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World Allergy Organization
WAO's mission: To be a global resource and advocate in the field of allergy, advancing excellence in clinical care through education, research and training as a world-wide alliance of allergy and clinical immunology societies.

Ask The Expert

August 12, 2013

Food Intolerance and Chronic Urticaria

Question:

I am an allergist in Australia where low food-chemical diets are often tried in chronic urticaria. Many academic publications from the USA state that such diets have a limited role in this condition. These diets are often used in Europe, where they are often called 'pseudo-allergen diets'. Are there any RCT studies on this intervention? Can you advise on this diet's role in chronic urticaria?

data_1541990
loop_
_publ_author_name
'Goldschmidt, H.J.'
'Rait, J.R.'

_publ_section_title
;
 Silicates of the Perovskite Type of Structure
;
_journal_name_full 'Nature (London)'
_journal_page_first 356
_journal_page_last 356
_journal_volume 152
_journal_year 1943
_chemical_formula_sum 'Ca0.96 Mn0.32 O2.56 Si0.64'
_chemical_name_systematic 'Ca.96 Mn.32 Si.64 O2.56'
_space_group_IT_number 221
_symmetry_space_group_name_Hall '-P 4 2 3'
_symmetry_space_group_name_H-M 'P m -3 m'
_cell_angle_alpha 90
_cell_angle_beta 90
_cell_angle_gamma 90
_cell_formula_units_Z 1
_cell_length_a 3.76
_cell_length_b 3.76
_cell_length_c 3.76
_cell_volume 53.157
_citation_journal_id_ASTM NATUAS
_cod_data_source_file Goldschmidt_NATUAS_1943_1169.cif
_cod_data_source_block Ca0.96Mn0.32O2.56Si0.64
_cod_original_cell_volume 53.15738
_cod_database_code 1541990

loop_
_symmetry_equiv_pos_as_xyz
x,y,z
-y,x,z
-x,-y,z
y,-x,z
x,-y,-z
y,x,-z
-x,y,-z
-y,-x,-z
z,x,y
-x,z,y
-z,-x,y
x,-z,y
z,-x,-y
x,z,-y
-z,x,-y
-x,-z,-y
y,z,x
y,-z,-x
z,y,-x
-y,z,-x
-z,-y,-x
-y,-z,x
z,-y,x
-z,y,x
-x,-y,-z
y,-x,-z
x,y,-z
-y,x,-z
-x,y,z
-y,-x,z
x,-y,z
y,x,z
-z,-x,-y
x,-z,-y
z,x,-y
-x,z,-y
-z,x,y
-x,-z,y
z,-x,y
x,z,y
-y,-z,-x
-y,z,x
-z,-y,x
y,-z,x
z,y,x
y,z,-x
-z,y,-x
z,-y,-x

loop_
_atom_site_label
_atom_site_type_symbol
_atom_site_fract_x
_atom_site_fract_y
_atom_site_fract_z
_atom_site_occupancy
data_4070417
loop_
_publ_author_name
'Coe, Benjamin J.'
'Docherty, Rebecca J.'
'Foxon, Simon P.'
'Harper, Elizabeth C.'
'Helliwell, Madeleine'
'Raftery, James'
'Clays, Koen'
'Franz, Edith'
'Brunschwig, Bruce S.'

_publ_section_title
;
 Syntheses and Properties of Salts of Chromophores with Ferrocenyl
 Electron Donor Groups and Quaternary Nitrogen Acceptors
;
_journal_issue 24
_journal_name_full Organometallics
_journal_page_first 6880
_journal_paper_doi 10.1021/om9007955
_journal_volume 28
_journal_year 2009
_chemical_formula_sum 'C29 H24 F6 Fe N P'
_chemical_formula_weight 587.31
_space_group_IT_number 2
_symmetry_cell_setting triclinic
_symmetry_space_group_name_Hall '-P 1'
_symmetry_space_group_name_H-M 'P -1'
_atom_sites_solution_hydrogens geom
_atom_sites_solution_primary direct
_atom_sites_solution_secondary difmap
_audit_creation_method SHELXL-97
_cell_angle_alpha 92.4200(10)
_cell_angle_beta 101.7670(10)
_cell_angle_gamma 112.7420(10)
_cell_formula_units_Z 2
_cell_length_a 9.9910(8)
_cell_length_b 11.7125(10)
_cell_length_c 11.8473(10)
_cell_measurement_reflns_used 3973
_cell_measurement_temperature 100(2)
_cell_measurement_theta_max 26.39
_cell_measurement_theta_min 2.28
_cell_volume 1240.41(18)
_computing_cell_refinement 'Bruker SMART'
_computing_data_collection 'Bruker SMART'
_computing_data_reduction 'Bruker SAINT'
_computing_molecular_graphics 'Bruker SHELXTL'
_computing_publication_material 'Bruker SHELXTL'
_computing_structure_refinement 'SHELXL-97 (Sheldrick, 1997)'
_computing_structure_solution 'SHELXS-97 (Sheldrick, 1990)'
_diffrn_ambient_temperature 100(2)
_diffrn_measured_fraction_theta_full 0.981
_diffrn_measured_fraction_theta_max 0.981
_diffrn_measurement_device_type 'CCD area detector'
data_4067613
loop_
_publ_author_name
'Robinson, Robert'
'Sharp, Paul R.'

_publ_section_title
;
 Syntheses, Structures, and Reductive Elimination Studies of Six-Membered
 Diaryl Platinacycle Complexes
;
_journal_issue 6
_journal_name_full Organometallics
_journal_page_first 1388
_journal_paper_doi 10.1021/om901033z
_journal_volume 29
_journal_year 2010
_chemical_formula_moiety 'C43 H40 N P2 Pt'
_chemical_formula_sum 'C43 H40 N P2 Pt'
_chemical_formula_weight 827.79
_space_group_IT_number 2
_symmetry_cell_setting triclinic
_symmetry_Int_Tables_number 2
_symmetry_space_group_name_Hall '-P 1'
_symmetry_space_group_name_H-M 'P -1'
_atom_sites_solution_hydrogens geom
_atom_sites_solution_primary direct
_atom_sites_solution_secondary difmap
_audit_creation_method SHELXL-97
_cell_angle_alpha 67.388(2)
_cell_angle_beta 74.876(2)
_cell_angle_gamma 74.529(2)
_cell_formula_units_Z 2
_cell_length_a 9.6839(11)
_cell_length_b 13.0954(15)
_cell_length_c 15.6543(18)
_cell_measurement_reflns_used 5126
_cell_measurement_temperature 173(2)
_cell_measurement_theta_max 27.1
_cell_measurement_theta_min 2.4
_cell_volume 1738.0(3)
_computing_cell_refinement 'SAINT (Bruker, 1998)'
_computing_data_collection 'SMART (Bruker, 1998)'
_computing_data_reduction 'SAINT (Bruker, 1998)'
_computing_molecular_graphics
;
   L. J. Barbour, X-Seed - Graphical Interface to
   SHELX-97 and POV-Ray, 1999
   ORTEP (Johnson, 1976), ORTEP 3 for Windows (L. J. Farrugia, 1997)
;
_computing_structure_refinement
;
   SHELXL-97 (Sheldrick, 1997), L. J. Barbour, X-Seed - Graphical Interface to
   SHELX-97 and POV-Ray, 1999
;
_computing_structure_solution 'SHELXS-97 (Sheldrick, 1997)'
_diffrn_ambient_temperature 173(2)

Response:

We do not advise any dietary manipulation in patients with chronic urticaria. We know that food allergy is not the cause and food additives or chemicals in foods have virtually no role either. The pseudo allergen diet was advocated by Drs Torsten Zuberbier and Marcus Maurer from Berlin, and they continue to use it. Other centers in Europe sometimes do so too, but are getting away from it. On the one hand, it is relatively harmless; on the other hand the response rate is uncertain at best. Although Dr. Zuberbier published a study that looked reasonable some years ago, their latest publication had an improvement rate of 30% which is not better than the placebo rate in most studies. It also has no known biochemical mechanism and makes little sense.

The mainstays of therapy are antihistamines in at least 4 times the dose usually used for allergic rhinitis. The two best drugs for refractory cases are omalizumab and cyclosporine.

Allen Kaplan
Medical University of South Carolina – Charleston, South Carolina, USA


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